And It Was All Right
Lou Reed went down and found a song that will survive.
1:03 PM, Oct 28, 2013 • By LEE SMITH
After In Dreams Begin Responsibilities, his first book, Schwartz published a version of Arthur Rimbaud’s Season in Hell, which is said to be a lackluster translation (I think I recall that Schwartz knew no French), but the significance was in tying himself to a tradition, which also must have appealed to his student, Lewis Allen Reed, Syracuse ’64. Rimbaud wrote of the systematic derangement of the senses, an idea taken to heart by generations of young artists and writers who unfortunately lacked perspective to understand this was merely how a vain, excitable and brilliant teenager like Rimbaud talked about an aspect of the epic, the journey to the underworld, the descent, the katabasis.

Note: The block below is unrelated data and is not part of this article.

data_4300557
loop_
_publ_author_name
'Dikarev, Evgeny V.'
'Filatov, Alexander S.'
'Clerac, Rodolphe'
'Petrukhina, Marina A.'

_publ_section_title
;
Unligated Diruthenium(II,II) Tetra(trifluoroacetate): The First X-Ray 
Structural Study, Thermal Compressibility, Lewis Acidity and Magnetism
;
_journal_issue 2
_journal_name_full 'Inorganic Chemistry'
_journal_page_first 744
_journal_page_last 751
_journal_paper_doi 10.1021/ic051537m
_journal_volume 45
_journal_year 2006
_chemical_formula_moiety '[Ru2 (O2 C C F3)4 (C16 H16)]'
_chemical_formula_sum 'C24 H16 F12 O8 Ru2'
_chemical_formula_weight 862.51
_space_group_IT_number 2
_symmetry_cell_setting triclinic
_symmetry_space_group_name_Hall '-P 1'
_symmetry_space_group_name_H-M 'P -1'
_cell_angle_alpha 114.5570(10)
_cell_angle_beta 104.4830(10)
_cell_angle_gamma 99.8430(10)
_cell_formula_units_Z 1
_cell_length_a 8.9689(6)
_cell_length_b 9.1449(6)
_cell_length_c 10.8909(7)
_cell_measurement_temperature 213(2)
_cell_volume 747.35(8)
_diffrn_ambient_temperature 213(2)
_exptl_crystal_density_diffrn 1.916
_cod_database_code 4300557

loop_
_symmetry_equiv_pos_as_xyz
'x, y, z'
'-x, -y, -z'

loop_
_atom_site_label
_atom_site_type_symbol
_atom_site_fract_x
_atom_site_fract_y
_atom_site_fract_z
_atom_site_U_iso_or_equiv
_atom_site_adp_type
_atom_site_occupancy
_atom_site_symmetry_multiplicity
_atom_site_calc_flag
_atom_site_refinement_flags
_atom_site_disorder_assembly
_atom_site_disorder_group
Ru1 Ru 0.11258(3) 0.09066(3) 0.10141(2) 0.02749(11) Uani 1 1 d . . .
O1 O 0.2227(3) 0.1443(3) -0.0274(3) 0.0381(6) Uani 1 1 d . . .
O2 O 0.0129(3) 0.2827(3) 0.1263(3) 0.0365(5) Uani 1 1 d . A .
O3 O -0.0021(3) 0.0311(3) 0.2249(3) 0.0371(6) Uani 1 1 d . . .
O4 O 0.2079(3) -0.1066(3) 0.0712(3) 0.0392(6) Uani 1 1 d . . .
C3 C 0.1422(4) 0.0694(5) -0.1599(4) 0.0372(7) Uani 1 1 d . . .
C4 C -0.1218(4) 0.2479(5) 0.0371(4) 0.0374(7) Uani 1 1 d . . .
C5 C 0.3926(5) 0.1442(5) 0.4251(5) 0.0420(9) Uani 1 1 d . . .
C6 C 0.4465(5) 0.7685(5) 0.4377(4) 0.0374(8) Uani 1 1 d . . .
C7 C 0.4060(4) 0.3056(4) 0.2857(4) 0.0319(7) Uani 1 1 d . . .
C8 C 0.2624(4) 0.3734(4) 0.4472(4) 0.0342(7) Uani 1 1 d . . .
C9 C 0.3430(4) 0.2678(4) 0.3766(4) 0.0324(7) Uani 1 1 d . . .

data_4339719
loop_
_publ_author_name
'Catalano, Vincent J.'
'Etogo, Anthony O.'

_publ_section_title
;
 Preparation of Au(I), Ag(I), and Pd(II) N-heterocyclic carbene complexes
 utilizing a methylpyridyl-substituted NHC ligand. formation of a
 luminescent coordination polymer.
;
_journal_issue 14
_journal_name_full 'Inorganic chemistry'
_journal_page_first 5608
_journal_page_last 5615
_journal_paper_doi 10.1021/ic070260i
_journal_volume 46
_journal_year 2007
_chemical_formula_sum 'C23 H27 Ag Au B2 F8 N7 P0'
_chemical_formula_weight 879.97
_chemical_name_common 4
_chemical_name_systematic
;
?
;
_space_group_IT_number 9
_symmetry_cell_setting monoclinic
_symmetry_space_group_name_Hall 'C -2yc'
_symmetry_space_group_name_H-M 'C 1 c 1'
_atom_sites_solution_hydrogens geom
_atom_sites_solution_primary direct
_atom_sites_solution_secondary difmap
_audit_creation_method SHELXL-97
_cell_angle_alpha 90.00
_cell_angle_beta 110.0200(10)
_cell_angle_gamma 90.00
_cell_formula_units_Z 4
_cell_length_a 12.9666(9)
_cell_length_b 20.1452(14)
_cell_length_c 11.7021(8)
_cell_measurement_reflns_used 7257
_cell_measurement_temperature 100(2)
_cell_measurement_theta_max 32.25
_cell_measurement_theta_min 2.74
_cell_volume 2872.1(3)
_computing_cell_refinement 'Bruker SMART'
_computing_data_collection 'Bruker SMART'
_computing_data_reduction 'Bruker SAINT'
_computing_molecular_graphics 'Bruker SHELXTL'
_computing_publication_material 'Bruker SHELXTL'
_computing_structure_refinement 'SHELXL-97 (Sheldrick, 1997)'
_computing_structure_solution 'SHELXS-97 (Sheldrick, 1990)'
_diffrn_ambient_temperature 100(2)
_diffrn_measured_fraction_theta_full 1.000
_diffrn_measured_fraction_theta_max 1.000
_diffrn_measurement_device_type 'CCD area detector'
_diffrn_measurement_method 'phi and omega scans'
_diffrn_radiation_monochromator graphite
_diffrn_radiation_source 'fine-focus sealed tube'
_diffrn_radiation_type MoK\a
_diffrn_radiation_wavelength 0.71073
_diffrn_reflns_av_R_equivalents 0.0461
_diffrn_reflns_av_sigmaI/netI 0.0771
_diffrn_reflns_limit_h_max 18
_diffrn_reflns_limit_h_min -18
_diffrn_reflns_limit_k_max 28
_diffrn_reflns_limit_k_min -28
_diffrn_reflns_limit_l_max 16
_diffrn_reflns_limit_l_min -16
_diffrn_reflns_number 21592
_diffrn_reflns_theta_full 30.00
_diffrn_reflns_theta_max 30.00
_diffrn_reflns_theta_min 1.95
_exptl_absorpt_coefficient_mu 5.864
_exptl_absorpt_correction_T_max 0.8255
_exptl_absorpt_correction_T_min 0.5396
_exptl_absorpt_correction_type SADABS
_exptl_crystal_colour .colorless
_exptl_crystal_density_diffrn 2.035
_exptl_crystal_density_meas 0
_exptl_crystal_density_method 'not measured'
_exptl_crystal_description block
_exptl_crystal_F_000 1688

To make that voyage is like a derangement of the senses, but to derange the senses in actuality is to condemn oneself permanently to the underworld, and the poet, the theorist of the systematic derangement of the senses, survives. Like Orpheus, Vergil, Dante, Rimbaud, he returns and with a song. Maybe that’s what happened. Lou Reed went down and found a song that will survive, as will he, who died yesterday.
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